We probably all agree that it is easier to fill a bucket when it’s not leaking from the bottom. Seems like a pretty good rule of thumb.
In the context of managing sales revenue and keeping that bucket completely full, things can become pretty difficult when you spring a leak! We need to spend more and more time dumping new business in just to keep a minimum level inside, and that is exhausting.
Although a certain amount of attrition in sales is to be expected, when it becomes problematic, even the best new business program in the world won't fix the problem. So, step one involves fixing the attrition problem that is causing you to miss your monthly, quarterly, and yearly budgets. Only after we have properly patched that leak in the bucket, will we have the opportunity to shift our attention to developing new business and filling that bucket up.
Here are 6 things you can do to reduce your company’s sales attrition:
1. Calculate your current attrition rate.
The best way to do this is to make a list of every client you had in 2014 and then note which ones were still with you in 2015. If you had 100 clients in 2014 and only 75 of them were back in 2015, then you had attrition of 25% and retention of 75%. I have no doubt that it was not your fault that many of these clients left, and it some cases, it probably would not have been good business to have them back. But, attrition is attrition and they need to be counted. You may also be thinking about the fact that your total number of accounts rose from 2014 to 2015. That would mean that you did a great job developing new business, but the attrition still needs to be counted.
2. Determine how much of the leak you can fix.
Look at the attrition that you incurred and determine how much of this was completely out of your control (they went out of business) versus in your control (they went with a competitor).
3. Pin-point where to focus your attention.
Every business has clients that they would agree are their “key” or “best” accounts. This list of clients will include those that are likely to spend the most with you, pay you on time, and work with you in a true partnership. While you certainly don't want to see attrition anywhere on your account list, you need to make certain that you don’t lose your key accounts.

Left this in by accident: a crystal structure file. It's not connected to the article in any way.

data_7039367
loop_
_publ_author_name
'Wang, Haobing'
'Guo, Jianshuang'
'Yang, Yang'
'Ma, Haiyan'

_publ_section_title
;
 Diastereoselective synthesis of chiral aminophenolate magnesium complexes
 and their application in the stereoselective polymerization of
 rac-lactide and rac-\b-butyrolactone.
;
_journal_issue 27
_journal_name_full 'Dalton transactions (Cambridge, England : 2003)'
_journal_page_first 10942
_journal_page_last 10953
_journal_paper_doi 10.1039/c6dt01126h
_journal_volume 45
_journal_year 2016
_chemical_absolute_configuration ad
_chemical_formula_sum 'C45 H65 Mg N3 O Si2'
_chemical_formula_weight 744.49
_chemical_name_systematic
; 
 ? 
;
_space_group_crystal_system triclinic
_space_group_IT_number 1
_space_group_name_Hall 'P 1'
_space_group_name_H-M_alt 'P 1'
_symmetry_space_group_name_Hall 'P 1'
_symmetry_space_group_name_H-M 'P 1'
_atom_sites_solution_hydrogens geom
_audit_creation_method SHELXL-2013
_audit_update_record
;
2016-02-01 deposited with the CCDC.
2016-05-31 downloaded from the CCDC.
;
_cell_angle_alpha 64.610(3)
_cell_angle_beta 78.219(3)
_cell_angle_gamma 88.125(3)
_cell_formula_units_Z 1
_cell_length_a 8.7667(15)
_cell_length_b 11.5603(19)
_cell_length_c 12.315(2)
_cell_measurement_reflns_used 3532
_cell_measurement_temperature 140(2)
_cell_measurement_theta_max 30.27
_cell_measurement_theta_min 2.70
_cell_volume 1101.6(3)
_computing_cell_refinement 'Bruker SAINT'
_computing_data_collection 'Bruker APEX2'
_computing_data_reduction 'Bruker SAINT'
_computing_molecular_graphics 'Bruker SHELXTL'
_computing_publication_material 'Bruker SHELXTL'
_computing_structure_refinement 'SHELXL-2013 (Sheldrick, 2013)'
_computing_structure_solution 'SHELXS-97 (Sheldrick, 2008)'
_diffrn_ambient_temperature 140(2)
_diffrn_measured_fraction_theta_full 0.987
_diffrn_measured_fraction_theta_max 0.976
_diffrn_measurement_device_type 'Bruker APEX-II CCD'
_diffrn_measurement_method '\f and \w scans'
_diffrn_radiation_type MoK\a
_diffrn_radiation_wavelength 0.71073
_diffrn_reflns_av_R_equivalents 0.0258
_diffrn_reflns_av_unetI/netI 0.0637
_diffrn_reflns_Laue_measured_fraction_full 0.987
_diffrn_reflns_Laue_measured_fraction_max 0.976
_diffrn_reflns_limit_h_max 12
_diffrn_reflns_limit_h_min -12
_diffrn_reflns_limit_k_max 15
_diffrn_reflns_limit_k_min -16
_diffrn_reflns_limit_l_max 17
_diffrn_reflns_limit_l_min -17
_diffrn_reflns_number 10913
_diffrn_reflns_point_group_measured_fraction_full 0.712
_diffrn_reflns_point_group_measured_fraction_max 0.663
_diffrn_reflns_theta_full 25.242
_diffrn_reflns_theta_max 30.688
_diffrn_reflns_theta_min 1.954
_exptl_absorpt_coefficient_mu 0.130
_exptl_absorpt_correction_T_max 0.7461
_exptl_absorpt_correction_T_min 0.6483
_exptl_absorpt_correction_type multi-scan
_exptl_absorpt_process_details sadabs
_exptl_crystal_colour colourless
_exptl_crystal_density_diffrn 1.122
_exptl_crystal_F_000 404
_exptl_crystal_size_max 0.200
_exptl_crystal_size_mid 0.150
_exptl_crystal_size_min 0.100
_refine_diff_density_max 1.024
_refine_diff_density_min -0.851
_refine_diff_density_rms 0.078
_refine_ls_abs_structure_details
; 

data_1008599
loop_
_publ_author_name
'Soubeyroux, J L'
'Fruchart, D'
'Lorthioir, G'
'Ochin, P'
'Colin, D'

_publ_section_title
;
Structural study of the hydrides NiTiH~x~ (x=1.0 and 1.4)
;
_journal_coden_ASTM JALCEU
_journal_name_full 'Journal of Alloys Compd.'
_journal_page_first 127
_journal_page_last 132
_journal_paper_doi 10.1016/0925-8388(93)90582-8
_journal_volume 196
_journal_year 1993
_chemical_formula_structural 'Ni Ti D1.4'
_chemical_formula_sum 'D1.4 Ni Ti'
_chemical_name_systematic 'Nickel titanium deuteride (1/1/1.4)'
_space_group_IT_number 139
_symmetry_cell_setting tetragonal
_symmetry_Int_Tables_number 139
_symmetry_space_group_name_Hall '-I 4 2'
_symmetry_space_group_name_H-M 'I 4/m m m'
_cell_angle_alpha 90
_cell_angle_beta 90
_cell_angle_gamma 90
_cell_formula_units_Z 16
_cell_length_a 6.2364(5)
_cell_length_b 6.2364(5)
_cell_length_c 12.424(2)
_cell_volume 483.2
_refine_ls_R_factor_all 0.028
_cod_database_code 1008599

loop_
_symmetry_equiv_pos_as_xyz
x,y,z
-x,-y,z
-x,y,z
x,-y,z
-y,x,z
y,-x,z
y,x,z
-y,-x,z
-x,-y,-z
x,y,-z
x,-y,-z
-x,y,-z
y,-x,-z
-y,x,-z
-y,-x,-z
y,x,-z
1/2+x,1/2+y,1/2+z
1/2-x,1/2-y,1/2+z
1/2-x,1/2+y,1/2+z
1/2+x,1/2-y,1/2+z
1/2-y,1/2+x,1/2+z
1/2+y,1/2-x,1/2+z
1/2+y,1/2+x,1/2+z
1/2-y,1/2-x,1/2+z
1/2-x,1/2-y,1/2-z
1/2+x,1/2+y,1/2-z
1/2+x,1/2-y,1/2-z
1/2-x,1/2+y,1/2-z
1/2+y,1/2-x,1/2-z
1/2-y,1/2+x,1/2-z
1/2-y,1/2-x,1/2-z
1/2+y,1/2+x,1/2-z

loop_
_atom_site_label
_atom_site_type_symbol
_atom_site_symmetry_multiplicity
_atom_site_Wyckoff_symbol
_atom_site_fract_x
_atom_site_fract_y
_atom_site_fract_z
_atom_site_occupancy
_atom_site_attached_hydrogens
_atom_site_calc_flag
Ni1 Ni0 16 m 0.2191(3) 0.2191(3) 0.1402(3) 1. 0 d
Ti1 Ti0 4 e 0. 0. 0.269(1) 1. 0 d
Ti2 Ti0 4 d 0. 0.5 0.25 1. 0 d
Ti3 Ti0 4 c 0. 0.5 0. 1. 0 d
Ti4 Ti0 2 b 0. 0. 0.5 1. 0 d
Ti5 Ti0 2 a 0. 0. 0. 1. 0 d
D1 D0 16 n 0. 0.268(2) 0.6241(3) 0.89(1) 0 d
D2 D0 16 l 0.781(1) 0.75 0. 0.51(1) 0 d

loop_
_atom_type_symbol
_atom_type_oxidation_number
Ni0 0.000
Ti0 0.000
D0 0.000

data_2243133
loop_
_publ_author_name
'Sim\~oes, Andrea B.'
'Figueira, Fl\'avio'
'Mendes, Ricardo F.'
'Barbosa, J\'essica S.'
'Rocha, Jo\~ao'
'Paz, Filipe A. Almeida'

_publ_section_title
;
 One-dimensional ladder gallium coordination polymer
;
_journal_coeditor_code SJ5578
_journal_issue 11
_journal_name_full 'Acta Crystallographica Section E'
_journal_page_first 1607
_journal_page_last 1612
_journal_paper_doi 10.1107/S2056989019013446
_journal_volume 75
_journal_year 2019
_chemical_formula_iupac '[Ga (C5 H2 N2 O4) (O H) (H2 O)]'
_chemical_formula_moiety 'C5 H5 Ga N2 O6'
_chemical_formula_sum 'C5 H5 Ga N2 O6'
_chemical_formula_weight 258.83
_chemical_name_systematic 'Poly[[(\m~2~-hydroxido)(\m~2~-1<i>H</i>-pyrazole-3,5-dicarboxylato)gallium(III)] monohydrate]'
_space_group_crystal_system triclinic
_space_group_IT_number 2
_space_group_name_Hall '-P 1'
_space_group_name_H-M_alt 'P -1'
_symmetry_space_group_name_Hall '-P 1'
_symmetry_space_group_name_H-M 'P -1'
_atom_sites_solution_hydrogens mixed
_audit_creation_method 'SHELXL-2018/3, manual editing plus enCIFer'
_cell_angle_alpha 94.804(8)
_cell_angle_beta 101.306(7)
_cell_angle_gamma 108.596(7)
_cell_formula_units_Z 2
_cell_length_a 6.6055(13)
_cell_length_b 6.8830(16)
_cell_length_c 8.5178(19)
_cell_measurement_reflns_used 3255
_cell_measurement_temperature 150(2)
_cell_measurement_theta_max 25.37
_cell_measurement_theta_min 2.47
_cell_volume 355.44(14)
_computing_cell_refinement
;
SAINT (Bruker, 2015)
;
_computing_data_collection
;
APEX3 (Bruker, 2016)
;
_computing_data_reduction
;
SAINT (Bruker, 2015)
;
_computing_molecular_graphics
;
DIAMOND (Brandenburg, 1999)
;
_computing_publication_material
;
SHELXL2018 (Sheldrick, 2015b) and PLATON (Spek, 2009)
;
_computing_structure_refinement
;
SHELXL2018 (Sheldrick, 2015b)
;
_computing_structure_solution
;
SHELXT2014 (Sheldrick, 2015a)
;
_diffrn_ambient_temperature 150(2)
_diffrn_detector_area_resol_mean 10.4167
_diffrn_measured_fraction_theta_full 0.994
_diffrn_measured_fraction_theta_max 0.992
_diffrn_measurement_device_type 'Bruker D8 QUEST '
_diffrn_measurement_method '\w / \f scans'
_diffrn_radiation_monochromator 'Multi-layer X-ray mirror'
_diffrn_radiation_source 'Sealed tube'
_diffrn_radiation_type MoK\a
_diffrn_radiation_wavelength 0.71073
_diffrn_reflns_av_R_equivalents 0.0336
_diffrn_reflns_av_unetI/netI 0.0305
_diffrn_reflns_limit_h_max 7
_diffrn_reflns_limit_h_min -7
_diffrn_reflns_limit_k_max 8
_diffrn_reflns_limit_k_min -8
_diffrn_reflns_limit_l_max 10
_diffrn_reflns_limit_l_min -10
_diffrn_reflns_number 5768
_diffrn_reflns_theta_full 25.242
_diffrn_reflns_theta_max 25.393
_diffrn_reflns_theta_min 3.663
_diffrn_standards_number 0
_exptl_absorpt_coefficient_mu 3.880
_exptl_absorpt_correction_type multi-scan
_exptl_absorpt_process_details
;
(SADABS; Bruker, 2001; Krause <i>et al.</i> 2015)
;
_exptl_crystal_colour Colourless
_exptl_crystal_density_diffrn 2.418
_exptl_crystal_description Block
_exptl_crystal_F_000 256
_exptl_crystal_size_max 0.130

4. Find the leak.
Examine the list of accounts that you made in step #2— the ones that you determined were in your control—and compare that list to the list of key accounts that you made in step #3. Focus your attention on the accounts that appear on both lists and begin to assess why this business may have leaked out of your bucket. Was it lack of perceived value? Did they go with a different solution? Was it a change in personnel? Was it a relationship issue? Sort those lost accounts into common categories and look for patterns to get one step closer to fixing the leak.
5. Roll up your sleeves and get to work.
Now, you’re ready to apply all of your time and attention to retaining and growing the accounts that you believe are your best accounts, and also in your control. Look at what has caused your clients to leave in the past and work hard to fix those problems. Understanding where the issues are is the most important step, but you will also need to take a look at your process, your offerings, and your strategy to make sure they are in line. You should have a very specific and actionable plan to keep and grow the partnership you have in place with every single account on this priority list.
6. Track your retention of these key accounts.
Don't wait until the end of each year to do this exercise. I recommend that you look at the attrition of your best/key accounts either monthly or quarterly.
Always remember that your best customers are your competitors’ best prospects.
Now is the perfect time to focus on getting your plan in place to reduce attrition and grow your key accounts. Once you feel as though you are successfully keeping and growing you best customers, you will be able to focus on developing the type of new business that is critical for growth.
Editor's Note: This post was originally published on March 19, 2012 and has been updated.